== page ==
The Devil in the White City, Erik Larson. New York: Vintage Books, 2004.
Summary: The story of the Columbian Exposition of 1893 in Chicago juxtaposed with that of a psychopathic murderer, H. H. Holmes, pursuing his sinister seduction of young women within blocks of the fair.
The Exposition Universelle of 1889 in Paris captured the attention of the world, not the least for the engineering feat that dominated the vista of this world’s fair, the Eiffel Tower. Not to be done, the United States wanted its own fair and settled on a Columbian Exposition beginning in October 1892 and running through the warm months of 1893. A number of cities were in the running. In the end, Chicago won, and with less that two years to go, had to stage the fair. Two men, noted building architect, Daniel T. Burnham and landscape architect, Frederick Law Olmsted led the effort to turn derelict parkland into a showplace surpassing the Exposition in Paris. Burnham was responsible for the Flatiron Building in New York and Union Station, among other architectural wonders. Olmsted was the mind behind Central Park and numerous parks around the country.
Meanwhile, a truly demonic individual had taken up residence in Englewood, within blocks of Jackson Park, the eventual site of the fair. A medical school graduate from the University of Michigan who left unexplained trouble wherever he traveled found a pharmacy where he could assist, and when the husband died, buy the pharmacy from the wife, who was said to have moved to California but was never heard from again. This was the first of a number of disappearances, mostly of women who had been won by the courtly manners, placid blue eyes, and touches of H. H. Holmes, one of many aliases used by Herman Webster Muggett.
Like many of Erik Larson’s works, the story of the visionary genius of Burnham and Olmsted, and the evil genius of Holmes are told side-by-side. Burnham was the exposition’s director, and his first challenge was to assemble the architectural genius of the country to build the various exhibition halls of the fair, subduing personal rivalries and vanities to get them to design aesthetically beautiful but temporary structures. It was his decision to paint all of them white, creating the “White City” that contrasted with the black city of Chicago to the north, casting a vision for the future city. Olmsted, who thought of landscaping projects in terms of years, had to do this in months, much of it after construction equipment from around buildings was removed, creating walkways and the central lagoon pictured below.
Two further factors exacerbated the challenges they faced. One was an economic depression with bank failures and joblessness that threatened attendance. The other was difficult relations with Chicago’s labor unions. Then there was the continuing challenge to erect a comparable structure to Eiffel’s Tower. Various hare-brained schemes were proposed until an engineer by the name of Ferris from Pittsburgh proposed building a huge wheel from which cars would be suspended. As it went up, it looked as if one good wind could knock it over. One of the highlights of the story is the account of a tornadic storm that barely shook it.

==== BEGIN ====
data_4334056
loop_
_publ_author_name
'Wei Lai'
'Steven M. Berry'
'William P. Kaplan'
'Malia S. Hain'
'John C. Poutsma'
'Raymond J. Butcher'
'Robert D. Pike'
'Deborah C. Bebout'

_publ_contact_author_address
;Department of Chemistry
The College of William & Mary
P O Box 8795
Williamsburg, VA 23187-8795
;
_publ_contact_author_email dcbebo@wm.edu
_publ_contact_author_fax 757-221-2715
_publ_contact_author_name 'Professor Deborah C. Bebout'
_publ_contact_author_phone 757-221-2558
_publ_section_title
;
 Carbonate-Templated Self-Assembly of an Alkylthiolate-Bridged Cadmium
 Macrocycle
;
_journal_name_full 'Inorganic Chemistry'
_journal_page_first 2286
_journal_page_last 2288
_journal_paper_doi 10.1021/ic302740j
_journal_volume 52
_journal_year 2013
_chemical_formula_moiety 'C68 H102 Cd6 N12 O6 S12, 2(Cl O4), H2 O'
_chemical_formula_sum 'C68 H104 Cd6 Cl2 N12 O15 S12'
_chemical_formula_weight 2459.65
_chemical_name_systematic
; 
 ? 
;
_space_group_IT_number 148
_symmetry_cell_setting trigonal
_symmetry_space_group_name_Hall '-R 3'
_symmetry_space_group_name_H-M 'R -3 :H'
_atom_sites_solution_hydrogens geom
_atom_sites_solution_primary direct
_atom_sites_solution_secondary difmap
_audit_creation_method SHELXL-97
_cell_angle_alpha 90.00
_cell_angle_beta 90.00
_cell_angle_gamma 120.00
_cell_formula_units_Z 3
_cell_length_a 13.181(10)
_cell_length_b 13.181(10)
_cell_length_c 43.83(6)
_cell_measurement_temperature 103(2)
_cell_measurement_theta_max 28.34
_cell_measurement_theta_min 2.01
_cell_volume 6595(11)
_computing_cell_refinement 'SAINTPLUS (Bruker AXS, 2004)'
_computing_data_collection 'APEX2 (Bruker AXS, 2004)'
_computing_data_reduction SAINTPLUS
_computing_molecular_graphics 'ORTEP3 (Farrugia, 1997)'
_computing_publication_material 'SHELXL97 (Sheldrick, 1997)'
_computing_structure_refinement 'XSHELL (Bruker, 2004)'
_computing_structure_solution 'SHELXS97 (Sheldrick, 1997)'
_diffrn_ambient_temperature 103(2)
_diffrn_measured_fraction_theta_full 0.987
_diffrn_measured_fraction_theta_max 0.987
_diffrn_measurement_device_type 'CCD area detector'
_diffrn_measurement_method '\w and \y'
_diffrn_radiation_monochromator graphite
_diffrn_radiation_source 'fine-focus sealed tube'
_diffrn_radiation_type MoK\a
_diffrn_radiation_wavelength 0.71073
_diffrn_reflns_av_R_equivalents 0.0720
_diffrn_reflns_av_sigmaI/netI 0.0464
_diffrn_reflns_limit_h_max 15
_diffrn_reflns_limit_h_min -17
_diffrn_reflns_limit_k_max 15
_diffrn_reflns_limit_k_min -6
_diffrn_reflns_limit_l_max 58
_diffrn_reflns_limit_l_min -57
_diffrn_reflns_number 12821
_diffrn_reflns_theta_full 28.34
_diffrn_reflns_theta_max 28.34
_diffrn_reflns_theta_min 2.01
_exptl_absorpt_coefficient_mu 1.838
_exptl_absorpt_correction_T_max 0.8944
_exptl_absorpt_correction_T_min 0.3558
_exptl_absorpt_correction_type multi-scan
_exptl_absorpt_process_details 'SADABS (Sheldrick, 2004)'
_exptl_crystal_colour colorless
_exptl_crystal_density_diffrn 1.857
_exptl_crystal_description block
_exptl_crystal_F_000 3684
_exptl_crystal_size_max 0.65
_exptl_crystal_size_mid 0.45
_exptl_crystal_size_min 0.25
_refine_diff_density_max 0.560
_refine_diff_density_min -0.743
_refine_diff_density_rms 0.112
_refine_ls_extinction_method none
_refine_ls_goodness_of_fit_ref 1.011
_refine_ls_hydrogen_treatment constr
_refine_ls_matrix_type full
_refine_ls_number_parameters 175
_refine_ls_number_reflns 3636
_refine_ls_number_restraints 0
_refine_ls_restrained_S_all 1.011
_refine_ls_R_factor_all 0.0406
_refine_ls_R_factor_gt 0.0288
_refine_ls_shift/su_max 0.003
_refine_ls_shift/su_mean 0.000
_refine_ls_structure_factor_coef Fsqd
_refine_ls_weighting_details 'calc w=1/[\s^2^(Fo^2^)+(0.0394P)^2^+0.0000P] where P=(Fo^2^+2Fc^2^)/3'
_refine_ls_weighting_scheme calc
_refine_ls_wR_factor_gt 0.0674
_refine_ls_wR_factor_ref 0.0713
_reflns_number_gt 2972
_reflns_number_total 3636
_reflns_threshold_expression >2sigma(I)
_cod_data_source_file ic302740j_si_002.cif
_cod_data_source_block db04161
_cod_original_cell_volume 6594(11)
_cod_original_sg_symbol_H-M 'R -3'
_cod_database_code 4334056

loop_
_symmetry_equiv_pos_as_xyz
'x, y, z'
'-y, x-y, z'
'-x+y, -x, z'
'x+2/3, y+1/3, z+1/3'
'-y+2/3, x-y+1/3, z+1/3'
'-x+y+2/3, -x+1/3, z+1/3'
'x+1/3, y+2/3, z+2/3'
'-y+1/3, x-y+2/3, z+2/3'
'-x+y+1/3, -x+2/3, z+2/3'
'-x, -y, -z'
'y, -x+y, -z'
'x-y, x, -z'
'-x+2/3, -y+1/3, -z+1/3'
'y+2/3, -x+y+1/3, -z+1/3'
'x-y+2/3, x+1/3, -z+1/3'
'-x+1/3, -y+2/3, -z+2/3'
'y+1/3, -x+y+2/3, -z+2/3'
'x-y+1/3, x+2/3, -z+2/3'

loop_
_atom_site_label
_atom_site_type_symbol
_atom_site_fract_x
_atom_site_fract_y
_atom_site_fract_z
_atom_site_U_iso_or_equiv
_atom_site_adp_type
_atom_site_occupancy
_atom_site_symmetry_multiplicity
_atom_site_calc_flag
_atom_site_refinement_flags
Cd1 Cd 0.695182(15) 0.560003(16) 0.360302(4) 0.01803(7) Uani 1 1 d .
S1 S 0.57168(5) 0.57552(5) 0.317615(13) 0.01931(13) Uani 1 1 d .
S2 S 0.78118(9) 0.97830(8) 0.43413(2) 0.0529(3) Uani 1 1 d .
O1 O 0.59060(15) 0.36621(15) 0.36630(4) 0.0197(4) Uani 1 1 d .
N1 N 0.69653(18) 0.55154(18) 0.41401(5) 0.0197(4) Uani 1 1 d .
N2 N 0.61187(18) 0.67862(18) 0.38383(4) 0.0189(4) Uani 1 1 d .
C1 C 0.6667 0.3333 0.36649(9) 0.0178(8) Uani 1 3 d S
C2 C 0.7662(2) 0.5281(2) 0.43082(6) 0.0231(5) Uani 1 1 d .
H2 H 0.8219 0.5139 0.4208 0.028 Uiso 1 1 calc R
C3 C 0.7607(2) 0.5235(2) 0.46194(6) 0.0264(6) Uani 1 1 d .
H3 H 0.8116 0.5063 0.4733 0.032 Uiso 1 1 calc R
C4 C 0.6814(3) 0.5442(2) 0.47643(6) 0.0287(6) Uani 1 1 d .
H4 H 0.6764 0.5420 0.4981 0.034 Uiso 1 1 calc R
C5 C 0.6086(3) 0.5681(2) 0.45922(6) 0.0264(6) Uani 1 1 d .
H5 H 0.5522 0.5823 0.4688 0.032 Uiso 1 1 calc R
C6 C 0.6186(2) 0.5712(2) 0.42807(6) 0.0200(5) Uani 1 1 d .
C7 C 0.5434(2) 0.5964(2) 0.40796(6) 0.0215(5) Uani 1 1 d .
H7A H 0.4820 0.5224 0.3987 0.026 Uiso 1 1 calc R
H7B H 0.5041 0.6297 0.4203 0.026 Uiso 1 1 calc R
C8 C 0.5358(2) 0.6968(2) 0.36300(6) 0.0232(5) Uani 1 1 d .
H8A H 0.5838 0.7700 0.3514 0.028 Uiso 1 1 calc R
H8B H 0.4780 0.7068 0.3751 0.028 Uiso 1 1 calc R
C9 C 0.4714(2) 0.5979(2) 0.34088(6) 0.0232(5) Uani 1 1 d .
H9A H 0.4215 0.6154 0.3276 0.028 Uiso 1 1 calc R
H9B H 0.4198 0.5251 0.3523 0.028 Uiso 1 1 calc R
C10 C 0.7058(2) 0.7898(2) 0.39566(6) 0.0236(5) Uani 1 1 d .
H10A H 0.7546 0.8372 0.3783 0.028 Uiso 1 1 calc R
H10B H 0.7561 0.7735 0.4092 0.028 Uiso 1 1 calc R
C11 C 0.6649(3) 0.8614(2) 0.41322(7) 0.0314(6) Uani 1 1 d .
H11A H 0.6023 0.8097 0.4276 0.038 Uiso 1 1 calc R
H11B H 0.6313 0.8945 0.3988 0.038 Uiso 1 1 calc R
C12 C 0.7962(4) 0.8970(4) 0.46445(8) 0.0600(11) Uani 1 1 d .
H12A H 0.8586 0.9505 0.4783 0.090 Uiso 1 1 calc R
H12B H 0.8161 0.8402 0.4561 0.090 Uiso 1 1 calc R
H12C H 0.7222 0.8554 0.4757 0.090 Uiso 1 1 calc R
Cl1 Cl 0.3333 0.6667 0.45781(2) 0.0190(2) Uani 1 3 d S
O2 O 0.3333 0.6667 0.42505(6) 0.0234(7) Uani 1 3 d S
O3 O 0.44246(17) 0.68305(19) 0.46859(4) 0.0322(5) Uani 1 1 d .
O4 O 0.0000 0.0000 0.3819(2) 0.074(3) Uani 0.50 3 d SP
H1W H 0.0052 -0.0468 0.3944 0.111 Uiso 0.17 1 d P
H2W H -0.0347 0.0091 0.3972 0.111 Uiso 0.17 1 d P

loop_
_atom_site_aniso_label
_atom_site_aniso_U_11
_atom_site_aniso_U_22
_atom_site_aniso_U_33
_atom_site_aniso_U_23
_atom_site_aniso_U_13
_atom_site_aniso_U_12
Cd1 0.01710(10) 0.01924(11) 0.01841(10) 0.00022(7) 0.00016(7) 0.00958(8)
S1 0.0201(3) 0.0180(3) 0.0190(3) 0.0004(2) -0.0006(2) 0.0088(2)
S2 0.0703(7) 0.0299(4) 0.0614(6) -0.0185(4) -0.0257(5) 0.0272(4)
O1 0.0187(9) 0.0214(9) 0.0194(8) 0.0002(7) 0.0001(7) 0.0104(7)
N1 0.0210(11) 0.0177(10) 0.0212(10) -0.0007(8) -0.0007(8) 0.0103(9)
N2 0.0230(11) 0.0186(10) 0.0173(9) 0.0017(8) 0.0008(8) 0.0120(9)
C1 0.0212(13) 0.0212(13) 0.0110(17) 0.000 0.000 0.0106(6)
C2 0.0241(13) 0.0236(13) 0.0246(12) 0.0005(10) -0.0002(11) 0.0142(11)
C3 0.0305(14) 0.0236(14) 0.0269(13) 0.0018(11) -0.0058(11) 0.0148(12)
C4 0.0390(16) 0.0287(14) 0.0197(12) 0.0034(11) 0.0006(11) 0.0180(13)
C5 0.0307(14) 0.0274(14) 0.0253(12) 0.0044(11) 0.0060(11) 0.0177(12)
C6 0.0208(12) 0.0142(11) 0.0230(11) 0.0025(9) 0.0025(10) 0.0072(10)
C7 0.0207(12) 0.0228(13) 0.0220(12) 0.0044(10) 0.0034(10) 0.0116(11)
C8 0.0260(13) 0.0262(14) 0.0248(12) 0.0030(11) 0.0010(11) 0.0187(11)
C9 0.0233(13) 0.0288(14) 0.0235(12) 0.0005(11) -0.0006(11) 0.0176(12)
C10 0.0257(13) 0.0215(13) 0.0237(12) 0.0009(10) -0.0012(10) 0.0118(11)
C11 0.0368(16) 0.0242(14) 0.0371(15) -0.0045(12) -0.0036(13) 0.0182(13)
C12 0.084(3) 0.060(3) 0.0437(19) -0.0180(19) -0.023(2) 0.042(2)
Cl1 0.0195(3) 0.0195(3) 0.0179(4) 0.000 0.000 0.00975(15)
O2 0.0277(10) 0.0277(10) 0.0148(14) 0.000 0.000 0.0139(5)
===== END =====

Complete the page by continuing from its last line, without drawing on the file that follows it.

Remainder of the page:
While the fair didn’t exceed the Exposition Universelle in attendance, it came close, and might have if not for the Sabbatarians who kept the fair closed on Sunday. In addition to Ferris’s engineering feat, Edison’s incandescent bulbs lit the White City at night, powered by alternating current, a first on a large scale. The fair gave also gave us Cracker Jacks and Shredded Wheat.
Meanwhile Holmes worked his evil in Englewood, erecting his “castle,” a dreary hotel with ground floor businesses, and some very strange features, like an airtight room and a specially designed kiln. Many women disappeared during the exposition, drawn to the newness and freedom of Chicago and inspired by the White City. It is not known how many fell prey to Holmes seductions. Larson focuses in on the deaths of Minnie and Anna Williams, Emeline Cigrand, and his assistant, Benjamin Pitezel and three of his children. Even these may not have come to light were it not for the dogged investigation of a Detective Geyer.
I find fascinating the technique of Larson’s to tell an inspiring story of noble vision next to one of unspeakable evil. Each could well be told separately and have been. To tell these stories together is to remind us that the distance between nobility and evil is never great. Even the fair’s ending points to the hubris of forgetting this reality. During the closing speech, Mayor Carter Harrison, Sr. spoke of expecting to live another fifty years. That night, at his home, a disappointed and crazed office seeker, Patrick Eugene Prendergast, assassinated him. Larson weaves these stories together in a way both historically accurate and alternately fascinating and disturbing.